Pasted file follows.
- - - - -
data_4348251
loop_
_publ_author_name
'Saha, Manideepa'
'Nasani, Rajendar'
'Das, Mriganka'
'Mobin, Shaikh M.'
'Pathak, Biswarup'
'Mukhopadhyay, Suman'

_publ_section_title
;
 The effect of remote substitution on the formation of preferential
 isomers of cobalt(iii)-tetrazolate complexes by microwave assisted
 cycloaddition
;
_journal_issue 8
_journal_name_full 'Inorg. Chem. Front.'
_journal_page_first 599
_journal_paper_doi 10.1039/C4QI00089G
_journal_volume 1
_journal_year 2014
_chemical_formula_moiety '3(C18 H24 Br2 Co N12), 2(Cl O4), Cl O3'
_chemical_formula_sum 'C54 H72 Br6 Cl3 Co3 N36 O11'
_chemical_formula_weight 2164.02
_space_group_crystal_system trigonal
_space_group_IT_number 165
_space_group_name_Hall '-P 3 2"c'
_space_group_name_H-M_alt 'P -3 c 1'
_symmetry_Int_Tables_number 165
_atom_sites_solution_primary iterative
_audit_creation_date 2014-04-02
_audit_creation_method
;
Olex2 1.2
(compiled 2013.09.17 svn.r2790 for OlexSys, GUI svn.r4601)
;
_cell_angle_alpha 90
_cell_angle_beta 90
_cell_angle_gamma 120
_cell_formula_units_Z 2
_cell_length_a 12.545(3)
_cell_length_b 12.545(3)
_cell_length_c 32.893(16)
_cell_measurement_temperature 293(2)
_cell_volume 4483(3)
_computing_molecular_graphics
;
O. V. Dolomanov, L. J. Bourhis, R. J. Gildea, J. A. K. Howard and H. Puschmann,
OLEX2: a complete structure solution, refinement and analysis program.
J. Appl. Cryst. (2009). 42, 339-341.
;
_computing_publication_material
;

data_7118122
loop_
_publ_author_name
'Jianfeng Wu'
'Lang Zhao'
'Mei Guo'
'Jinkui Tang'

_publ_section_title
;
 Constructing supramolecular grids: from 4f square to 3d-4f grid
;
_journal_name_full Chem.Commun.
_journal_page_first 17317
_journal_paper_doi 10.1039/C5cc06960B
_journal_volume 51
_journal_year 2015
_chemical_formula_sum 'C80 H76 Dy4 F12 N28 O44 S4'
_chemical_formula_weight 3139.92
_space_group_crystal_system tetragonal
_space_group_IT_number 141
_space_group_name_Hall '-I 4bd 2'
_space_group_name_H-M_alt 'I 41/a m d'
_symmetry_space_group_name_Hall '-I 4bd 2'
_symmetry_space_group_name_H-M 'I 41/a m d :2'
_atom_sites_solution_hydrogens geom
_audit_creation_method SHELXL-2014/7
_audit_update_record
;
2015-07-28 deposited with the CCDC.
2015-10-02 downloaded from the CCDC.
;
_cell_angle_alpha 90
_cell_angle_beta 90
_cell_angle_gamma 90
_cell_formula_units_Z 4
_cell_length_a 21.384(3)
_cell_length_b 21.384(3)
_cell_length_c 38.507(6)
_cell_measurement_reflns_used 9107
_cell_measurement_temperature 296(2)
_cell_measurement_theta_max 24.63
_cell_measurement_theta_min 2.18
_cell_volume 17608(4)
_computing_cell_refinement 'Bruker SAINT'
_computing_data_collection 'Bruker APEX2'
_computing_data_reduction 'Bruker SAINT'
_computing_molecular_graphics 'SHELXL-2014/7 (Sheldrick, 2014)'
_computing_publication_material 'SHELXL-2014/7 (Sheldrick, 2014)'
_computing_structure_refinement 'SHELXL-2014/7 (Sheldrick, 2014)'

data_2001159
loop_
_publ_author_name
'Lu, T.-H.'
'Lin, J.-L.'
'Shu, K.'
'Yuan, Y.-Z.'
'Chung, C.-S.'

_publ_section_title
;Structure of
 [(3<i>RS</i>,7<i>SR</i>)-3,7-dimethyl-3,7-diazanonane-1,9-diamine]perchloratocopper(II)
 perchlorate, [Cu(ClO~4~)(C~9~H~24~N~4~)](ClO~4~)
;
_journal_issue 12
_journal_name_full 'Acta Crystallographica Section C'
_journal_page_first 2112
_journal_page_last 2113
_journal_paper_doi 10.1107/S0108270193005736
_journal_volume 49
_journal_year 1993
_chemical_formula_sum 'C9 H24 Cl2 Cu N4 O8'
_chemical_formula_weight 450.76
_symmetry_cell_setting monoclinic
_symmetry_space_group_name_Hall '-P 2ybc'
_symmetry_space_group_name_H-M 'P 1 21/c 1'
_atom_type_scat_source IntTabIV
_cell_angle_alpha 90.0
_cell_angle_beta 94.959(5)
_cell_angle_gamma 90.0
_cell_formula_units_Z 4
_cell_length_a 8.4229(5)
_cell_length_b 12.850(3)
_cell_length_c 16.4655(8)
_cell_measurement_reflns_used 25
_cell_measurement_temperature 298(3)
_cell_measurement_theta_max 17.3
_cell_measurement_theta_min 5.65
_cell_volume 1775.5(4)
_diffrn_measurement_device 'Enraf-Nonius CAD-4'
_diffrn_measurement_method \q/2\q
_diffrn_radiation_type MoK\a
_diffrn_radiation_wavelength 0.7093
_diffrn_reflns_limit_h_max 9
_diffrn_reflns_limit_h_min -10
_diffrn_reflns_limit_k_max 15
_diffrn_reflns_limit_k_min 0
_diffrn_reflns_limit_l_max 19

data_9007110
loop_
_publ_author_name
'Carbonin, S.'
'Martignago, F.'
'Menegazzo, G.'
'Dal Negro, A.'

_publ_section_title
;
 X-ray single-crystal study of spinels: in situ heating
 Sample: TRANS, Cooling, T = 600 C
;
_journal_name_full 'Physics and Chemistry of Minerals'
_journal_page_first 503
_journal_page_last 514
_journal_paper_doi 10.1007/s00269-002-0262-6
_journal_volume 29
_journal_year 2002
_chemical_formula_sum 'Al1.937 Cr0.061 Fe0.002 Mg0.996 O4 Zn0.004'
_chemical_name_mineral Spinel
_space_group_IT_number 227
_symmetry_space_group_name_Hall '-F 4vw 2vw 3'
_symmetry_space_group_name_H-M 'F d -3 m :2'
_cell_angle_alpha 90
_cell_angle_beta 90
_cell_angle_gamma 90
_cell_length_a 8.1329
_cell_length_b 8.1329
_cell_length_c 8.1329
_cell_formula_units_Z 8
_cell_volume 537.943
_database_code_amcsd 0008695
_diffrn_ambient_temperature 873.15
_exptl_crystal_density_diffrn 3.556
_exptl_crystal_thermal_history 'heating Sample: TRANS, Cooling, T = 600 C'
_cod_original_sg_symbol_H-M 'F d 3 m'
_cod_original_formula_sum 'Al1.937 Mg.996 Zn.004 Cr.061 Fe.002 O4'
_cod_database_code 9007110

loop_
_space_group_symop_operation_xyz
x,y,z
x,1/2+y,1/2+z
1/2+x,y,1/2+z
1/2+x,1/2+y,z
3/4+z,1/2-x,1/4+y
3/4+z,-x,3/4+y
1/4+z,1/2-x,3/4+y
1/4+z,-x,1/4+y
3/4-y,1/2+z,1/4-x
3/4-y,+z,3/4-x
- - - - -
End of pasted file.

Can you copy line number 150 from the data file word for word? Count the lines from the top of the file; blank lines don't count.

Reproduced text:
data_9007110